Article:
However it did not take long for me to burn out during this recovery time. Soon the repeated company became overwhelming and the challenges of breastfeeding were draining me. I was forcing myself to clean and organize almost obsessively because I could not think straight or relax with chaos around me. Despite having an amazing new born who slept and fed on his own structure and routine I could not sleep and had little appetite.
I had daily bouts of extreme sadness, frustration and anger that worried me and those around me. It took over two months for those feelings to subside, and only now as the third month comes to an end do I feel more like myself and have made a happy adjustment into motherhood.
The Stigma Of Postpartum Depression
Postpartum depression is a serious ailment that plagues many women after childbirth. I was considered a high risk for this and through-out the fourth trimester fought with myself over the stigma of this mental health disorder.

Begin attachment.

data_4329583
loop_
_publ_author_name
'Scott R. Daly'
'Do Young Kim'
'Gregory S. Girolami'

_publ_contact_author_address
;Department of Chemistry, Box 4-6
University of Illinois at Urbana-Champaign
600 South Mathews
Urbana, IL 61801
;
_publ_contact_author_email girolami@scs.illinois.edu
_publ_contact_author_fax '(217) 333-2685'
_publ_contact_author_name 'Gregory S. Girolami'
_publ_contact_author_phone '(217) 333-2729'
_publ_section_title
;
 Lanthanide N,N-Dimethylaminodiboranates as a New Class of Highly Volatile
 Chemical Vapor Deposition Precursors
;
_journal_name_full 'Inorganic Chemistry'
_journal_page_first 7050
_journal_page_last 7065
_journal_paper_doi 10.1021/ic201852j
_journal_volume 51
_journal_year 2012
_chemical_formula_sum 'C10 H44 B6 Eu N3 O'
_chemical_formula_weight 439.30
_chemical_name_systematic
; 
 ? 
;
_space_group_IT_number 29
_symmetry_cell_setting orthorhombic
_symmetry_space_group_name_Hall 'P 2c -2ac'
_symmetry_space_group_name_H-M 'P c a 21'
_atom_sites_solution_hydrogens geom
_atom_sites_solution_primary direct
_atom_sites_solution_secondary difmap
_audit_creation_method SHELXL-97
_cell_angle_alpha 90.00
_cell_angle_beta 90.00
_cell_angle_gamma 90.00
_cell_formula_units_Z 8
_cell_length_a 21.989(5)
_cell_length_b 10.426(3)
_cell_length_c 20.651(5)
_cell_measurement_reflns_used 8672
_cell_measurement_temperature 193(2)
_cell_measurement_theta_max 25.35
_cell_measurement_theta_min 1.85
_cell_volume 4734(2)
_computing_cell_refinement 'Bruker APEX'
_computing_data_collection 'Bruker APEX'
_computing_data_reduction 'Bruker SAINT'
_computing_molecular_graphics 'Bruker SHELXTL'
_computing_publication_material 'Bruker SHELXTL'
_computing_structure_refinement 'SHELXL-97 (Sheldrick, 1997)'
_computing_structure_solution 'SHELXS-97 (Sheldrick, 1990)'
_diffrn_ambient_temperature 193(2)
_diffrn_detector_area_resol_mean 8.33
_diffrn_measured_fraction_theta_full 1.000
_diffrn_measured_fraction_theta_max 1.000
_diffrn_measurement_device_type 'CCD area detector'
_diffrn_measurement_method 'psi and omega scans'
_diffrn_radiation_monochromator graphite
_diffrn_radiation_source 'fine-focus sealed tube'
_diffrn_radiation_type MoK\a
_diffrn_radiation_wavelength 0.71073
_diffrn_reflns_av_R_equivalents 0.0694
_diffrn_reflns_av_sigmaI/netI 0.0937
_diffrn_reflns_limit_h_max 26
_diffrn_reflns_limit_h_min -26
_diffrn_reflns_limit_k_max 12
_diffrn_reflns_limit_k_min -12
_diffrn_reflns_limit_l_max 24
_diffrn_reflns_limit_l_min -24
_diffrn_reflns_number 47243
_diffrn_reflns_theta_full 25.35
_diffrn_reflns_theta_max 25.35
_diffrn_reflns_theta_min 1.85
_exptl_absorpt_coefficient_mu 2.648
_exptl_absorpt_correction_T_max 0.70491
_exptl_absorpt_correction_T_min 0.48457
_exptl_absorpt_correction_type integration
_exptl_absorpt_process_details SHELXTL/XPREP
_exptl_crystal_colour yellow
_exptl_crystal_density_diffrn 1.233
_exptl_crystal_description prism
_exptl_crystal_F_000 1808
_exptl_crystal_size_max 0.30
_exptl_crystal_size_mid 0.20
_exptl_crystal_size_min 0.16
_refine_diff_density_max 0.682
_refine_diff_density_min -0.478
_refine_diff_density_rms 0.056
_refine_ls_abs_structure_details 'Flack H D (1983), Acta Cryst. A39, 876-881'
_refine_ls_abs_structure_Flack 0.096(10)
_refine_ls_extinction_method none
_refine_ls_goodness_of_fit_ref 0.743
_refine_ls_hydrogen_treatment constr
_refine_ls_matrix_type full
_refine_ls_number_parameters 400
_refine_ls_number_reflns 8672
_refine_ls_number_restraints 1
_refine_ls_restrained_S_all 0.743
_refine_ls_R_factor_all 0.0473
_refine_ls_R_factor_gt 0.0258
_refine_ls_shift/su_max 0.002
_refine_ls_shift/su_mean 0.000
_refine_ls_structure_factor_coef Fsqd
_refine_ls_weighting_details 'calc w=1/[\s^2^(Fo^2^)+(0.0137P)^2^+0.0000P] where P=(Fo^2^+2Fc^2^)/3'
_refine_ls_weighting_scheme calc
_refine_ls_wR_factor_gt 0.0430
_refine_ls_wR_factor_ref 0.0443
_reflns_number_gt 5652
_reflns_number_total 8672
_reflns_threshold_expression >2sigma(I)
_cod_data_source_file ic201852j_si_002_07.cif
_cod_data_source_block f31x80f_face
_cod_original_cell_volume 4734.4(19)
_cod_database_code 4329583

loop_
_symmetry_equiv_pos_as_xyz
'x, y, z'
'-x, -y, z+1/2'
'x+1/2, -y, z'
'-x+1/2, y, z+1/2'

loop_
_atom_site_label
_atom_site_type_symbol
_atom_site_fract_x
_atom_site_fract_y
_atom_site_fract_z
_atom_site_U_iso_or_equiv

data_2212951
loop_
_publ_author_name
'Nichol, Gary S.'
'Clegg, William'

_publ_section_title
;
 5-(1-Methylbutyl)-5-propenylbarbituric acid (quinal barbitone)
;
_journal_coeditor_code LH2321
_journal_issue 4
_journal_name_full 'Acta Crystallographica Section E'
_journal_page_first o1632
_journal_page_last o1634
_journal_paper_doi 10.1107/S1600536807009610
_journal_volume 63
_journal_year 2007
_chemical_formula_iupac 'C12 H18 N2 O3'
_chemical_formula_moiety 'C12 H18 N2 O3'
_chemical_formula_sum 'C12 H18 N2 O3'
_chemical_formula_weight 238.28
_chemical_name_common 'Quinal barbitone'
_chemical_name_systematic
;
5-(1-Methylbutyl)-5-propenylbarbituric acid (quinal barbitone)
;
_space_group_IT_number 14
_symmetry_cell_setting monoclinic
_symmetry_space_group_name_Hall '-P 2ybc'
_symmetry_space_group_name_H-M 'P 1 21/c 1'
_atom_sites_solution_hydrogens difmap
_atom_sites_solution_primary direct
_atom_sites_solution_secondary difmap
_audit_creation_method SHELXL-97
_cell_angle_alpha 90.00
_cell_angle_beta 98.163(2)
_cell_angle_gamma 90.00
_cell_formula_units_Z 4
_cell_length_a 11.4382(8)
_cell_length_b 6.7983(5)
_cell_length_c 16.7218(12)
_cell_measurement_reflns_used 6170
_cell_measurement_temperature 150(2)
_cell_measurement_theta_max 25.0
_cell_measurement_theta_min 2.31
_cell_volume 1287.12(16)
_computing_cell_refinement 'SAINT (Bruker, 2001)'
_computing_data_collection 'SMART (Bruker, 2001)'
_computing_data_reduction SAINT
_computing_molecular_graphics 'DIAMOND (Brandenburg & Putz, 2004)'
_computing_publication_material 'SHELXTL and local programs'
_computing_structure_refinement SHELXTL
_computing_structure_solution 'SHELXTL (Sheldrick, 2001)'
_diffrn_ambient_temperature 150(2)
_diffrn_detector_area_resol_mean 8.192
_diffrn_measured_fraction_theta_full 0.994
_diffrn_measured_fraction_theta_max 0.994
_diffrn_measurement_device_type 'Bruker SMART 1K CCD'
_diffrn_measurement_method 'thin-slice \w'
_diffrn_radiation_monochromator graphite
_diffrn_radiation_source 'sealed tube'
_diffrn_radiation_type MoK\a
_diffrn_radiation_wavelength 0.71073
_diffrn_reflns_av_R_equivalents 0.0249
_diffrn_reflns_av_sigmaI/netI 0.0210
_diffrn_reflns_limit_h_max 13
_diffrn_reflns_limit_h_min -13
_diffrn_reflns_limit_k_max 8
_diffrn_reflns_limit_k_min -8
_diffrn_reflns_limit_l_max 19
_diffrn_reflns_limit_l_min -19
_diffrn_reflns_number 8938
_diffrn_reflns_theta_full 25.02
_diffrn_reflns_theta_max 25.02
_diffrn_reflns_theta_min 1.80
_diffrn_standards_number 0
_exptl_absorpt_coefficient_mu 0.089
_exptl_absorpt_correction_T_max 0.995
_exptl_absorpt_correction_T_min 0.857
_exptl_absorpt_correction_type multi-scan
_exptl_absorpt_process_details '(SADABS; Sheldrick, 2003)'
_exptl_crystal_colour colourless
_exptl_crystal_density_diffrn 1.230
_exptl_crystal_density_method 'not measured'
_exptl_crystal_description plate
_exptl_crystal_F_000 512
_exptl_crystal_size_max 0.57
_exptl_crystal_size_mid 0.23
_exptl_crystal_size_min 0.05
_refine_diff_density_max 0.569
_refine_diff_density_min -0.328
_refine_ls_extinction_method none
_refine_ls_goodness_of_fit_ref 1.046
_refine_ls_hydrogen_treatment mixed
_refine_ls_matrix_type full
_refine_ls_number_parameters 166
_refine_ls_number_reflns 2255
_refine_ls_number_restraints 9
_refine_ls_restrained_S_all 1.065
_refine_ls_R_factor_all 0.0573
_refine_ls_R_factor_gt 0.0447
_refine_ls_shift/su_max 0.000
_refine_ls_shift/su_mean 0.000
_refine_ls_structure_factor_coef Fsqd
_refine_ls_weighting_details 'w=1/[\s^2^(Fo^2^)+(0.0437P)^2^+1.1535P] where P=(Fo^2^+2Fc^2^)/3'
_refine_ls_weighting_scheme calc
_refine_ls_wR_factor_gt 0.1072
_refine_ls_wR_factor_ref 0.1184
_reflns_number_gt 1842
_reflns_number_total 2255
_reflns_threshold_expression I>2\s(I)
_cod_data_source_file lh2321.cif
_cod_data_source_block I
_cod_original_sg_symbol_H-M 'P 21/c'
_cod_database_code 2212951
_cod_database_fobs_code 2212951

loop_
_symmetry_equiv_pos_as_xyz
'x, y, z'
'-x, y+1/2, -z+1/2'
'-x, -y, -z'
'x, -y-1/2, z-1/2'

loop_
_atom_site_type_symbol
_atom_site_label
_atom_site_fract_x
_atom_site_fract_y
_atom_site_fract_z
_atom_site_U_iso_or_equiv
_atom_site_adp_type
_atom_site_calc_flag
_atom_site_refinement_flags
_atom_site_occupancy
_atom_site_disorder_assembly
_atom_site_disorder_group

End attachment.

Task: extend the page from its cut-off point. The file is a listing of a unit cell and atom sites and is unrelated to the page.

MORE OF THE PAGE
Despite the concern of the nurses in the hospital, my own family doctor and a psychologist who was eager to medicate me after I was done breastfeeding, I was fortunate enough to have a counselor who empowered me by reminding me of the high stress pregnancy I had endured. She was able to help me put life in perspective and I left her office feeling proud of my accomplishments. I felt stronger and able to face any challenges that may lie ahead.
There is a lot of mis-information in the world about postpartum depression. When I read pamphlets, brochures and books they all emphasize that if the “baby blues” last more then two weeks then consult with your doctor about postpartum depression.
Every quiz or test I did on this disorder bombarded me with an overwhelming response that I was in fact at risk and likely had it postpartum depression. I wonder if I brainwashed myself into it, or if the negative influence from the nurses and doctors did.
All I know is for five out of seven days in the week I felt overwhelmed, emotional and even irrational. I did not feel like myself and I worried that I never would. However the other two days of the week gave me a window where I could see clearly and feel good, and that made me realize I wasn’t as crazy as I thought.
If it were not for that counselor I easily could have been influenced down a different road of confusion. I may have continued a downward spiral of negativity. I will be forever grateful to have made it through the fourth trimester unmedicated and able to care for my baby with great love.